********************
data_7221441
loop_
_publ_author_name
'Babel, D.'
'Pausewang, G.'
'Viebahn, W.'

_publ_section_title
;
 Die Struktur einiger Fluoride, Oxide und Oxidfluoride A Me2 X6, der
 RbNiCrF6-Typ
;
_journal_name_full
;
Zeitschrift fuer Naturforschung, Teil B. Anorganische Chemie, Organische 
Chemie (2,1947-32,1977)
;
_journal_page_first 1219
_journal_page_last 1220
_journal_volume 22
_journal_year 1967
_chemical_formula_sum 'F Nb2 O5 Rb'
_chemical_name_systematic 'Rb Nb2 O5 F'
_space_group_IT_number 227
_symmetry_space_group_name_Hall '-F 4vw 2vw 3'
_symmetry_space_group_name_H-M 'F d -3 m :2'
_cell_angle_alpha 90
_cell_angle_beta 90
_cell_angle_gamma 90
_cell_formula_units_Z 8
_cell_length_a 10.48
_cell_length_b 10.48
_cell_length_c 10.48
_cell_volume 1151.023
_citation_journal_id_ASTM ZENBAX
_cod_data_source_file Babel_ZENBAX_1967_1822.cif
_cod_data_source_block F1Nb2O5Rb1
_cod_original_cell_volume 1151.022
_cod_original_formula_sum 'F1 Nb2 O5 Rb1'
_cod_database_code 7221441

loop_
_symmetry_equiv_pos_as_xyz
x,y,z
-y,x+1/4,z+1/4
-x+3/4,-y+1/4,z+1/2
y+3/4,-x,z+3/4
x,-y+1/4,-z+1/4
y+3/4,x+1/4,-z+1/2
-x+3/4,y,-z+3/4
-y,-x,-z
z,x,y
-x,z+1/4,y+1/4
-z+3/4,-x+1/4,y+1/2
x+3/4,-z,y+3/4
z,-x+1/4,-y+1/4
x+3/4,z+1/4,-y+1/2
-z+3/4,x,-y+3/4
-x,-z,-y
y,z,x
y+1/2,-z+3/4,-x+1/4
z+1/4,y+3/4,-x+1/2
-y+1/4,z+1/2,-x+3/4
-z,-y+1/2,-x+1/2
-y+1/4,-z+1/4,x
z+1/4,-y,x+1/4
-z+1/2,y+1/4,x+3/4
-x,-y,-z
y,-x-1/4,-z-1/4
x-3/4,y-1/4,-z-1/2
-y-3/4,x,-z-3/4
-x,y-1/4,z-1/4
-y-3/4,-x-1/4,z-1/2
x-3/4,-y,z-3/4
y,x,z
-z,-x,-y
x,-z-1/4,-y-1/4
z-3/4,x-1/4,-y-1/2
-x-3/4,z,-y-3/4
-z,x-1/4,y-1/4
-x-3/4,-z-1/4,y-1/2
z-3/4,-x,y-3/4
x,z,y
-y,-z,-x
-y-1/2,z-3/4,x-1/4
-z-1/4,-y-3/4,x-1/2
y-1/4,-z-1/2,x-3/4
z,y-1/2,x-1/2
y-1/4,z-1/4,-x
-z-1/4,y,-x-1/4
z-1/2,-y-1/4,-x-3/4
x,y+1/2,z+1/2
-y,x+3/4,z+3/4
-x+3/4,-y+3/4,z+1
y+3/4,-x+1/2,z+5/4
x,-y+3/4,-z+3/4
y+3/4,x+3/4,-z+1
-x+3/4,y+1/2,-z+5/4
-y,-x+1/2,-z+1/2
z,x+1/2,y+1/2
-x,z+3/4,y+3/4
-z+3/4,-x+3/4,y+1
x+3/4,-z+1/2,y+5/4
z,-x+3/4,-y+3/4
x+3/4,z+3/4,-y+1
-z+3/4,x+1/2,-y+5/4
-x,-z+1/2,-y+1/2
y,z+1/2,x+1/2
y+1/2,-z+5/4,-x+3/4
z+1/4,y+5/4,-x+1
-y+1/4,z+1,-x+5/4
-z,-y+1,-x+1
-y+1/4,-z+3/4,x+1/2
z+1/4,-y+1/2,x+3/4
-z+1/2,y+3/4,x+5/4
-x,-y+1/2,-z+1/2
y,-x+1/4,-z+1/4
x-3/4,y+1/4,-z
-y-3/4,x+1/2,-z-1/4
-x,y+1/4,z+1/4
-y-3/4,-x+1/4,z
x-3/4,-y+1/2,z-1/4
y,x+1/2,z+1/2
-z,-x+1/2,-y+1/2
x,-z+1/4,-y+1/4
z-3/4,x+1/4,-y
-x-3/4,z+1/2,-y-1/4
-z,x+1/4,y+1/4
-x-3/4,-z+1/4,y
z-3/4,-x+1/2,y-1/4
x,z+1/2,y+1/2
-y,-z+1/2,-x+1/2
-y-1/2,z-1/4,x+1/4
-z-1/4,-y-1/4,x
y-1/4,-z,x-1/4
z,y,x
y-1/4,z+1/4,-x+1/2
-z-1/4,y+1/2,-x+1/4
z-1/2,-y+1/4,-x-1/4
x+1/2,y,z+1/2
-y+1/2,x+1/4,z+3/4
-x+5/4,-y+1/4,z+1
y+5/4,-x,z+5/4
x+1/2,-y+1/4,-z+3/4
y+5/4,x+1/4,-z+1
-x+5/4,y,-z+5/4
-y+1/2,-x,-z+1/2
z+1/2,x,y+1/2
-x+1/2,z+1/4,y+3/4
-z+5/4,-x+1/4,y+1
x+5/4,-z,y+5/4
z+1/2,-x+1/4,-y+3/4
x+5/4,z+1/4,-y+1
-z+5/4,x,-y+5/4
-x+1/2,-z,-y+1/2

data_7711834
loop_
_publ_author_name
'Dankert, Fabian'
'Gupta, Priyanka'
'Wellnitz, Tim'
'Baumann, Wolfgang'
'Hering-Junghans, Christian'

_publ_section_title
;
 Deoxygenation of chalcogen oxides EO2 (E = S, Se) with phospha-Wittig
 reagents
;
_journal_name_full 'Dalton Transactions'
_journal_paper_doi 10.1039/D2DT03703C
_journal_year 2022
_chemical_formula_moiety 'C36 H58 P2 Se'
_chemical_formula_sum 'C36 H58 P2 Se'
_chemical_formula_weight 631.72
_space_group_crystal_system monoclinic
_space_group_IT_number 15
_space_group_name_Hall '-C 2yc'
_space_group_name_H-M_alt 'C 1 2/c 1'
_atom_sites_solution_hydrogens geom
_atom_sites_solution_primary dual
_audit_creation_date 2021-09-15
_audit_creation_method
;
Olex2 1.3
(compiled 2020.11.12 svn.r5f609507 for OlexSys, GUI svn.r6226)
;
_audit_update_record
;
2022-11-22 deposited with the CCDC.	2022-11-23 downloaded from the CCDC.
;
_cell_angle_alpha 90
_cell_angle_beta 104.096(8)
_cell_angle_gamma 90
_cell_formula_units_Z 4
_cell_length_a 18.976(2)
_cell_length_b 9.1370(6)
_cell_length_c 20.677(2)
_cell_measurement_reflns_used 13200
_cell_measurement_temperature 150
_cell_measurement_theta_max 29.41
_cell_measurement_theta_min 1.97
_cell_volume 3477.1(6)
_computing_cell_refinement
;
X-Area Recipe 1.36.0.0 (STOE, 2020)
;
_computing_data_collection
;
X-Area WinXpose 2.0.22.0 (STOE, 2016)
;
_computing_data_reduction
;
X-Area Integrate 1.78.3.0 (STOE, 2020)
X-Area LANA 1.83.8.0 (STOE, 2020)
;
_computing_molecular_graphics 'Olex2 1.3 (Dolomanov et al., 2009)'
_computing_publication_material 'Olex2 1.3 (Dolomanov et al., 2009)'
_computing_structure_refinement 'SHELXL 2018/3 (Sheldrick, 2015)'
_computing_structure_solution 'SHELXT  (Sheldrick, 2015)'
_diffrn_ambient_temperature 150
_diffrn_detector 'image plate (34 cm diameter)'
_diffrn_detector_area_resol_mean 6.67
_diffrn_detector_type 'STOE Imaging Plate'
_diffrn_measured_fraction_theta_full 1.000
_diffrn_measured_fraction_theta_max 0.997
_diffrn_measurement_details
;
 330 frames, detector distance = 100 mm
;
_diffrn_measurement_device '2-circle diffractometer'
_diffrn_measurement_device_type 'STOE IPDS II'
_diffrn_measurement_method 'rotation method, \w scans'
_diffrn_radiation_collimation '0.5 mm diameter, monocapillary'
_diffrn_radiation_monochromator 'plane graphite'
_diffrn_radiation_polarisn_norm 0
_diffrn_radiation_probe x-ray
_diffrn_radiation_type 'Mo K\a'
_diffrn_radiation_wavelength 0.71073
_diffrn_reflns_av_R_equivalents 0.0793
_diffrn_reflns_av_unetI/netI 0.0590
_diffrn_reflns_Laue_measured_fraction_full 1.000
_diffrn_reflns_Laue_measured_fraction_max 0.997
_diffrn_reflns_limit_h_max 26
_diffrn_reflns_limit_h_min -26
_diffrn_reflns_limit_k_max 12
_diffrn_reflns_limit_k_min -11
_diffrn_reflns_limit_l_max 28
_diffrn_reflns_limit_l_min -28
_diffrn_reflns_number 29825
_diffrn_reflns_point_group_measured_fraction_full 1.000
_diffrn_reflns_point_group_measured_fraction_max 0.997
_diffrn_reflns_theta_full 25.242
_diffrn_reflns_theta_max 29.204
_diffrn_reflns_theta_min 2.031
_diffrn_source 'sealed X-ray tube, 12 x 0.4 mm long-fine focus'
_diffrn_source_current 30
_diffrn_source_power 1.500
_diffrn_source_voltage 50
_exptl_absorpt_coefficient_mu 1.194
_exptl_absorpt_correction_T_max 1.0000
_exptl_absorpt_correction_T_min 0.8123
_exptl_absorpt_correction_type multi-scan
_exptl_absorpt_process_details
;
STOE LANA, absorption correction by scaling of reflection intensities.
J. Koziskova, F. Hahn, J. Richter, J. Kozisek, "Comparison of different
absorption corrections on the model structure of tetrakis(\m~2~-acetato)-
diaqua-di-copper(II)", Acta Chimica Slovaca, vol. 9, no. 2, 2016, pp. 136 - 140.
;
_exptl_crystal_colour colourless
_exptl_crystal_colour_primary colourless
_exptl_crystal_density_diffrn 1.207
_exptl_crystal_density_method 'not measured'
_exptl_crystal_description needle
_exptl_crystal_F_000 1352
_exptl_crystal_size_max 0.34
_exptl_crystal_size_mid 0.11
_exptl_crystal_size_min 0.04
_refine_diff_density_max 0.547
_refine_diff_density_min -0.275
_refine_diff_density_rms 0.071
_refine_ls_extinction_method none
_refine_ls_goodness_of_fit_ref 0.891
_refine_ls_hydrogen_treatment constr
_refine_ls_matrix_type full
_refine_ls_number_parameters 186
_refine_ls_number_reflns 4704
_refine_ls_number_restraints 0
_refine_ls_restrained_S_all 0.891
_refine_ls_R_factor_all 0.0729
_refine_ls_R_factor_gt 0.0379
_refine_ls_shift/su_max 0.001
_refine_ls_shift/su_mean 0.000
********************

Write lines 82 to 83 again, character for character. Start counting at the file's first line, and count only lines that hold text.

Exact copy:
-y,-z,-x
-y-1/2,z-3/4,x-1/4